When Mimicry Matters: Sheep Mimic Important Individuals And Behaviours

Social animals routinely mimic the behaviors of their social partners.¬† This ubiquitous phenomenon is the cornerstone of group cohesion and effective group functioning. After all, if each individual acted independently of the others in its group, the group would diffuse and cease to exist. As a result, it is the nature of social beings to mimic one another. As Louis Armstrong said, ‚ÄúWhen you‚Äôre smiling, the whole world smiles with you.‚ÄĚ

Much of this social mimicry is nonconscious and automatic, such as yawning when someone else yawns or laughing when others laugh. In fact, it is suggested that nonconscious behavioral mimicry is so prevalent that it often goes unnoticed, instead, it is the absence of mimicry that sometimes stands out and signals to us that something is not right.

While it is clear that behavioral mimicry is necessary and beneficial for group-living, the mechanisms underlying this phenomenon are unclear. Not every behavior is mimicked all the time. So, what determines whether a behavior is mimicked or not?

We addressed this question using a wild population of bighorn sheep in the Rocky Mountains of Canada.  Bighorn sheep live in complex social groups that undergo fission-fusion dynamics, similar to humans. This means that the individuals present within a social group change regularly, and sheep must keep track of many different relationships and decide who to stay with when a group fissions (a decision that is likely to depend, at least partially, on mimicry of others). We used vigilance behavior (i.e. an animal raising its head from grazing to scan its surroundings) to examine how behavioral mimicry spreads from one individual to the next. Vigilance behavior is a frequent and easily observable behavior, making it feasible to study in wild animals.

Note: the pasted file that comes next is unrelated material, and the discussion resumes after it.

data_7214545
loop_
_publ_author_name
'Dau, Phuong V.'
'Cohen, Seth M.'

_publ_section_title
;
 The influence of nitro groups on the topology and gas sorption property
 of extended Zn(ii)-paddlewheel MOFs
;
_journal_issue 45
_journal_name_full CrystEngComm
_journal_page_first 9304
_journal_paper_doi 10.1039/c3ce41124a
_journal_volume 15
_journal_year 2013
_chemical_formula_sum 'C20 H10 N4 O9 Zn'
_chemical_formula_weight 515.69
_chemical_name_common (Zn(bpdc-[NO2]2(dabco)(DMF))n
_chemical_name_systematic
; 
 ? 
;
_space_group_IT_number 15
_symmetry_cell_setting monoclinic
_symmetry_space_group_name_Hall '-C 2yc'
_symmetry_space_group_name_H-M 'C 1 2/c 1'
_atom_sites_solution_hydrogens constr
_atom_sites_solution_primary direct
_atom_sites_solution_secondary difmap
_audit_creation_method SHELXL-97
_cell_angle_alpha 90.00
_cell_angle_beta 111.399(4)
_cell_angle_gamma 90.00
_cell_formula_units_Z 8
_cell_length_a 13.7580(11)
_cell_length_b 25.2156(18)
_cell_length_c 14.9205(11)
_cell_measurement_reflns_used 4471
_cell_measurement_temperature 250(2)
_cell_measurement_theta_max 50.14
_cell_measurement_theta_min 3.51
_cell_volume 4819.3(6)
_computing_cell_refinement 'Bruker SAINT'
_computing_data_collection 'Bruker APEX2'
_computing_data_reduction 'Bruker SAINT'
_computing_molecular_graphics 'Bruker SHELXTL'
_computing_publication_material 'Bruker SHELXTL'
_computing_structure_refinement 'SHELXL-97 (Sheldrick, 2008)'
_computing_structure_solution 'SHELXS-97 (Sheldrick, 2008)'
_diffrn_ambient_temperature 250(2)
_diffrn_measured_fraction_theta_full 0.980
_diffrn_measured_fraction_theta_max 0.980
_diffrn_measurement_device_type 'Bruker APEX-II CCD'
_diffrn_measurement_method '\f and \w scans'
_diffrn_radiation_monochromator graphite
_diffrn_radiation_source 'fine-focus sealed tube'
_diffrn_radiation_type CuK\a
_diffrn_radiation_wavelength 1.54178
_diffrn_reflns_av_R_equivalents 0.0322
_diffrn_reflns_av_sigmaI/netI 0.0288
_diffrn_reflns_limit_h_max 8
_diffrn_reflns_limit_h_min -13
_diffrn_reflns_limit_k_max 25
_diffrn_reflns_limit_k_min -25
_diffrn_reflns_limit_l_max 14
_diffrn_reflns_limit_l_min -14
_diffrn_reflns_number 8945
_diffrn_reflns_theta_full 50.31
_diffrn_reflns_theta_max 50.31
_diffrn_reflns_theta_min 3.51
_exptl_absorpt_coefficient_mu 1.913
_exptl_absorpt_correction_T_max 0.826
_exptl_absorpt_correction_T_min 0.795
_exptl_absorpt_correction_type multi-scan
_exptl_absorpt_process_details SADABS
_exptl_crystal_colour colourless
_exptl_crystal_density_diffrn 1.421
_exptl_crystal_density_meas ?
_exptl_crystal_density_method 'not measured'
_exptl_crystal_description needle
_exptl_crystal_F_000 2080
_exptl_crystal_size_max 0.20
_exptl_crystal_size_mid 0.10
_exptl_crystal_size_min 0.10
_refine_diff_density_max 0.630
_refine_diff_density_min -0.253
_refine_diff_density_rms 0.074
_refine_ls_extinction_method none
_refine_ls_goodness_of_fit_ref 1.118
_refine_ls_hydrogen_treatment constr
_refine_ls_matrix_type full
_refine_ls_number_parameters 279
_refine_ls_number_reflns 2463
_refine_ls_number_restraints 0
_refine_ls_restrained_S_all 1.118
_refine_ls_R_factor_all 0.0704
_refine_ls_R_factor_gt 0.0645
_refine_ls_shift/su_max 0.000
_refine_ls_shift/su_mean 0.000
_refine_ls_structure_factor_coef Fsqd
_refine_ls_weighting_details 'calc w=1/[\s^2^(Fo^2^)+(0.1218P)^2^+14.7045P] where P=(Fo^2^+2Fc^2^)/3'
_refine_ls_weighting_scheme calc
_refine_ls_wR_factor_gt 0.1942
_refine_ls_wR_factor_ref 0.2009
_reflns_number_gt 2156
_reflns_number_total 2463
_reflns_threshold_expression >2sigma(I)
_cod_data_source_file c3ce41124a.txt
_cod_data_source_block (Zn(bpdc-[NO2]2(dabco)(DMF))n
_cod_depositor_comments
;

In our first study, we examined whether behaviors were more likely to spread between social partners that possessed characteristics thought to increase their attentiveness towards one another. The underlying mechanism proposed is that individuals with a desire to remain in the same group (e.g. relatives, affiliates, etc.) will pay greater attention to one another, and this greater attentiveness will translate into a higher likelihood of mimicking the behavior of that individual. The relationship between social partners was examined through their proximity to one another, the amount of time the individuals spent together, whether the individuals were oriented in the same direction, the age of each individual, and their hierarchical rank within the group.

In our second study, we assessed whether particular attributes of the behavior being performed made it more or less contagious.  We examined the time it took for an animal to raise its head from grazing, how long they gazed in a single direction for, whether they ceased chewing when they became vigilant, and whether they looked in multiple directions before returning to grazing.  Once again, we predicted that the cues that increased attentiveness towards the vigilance behavior would make that behavior more contagious. We also investigated whether these vigilance behavior cues differed between instances of vigilance that were routine (i.e. randomly scanning the environment) vs. induced (i.e. something in the environment stimulated the animal to raise its head).

If induced vigilance bouts are characteristically different from routine bouts, then animals may learn to use these cues to inform their own vigilance behavior. For example, if an animal raises its head faster in the presence of an inducing stimulus, such as a potential predator, then other animals may learn to associate the quicker head raise with the presence of a relevant stimulus and respond accordingly. However, it may also be that quicker head-raises are atypical and therefore “stand out” and attract the attention of nearby animals. These two mechanisms are not necessarily mutually exclusive and may work together to create situations in which mimicry occurs.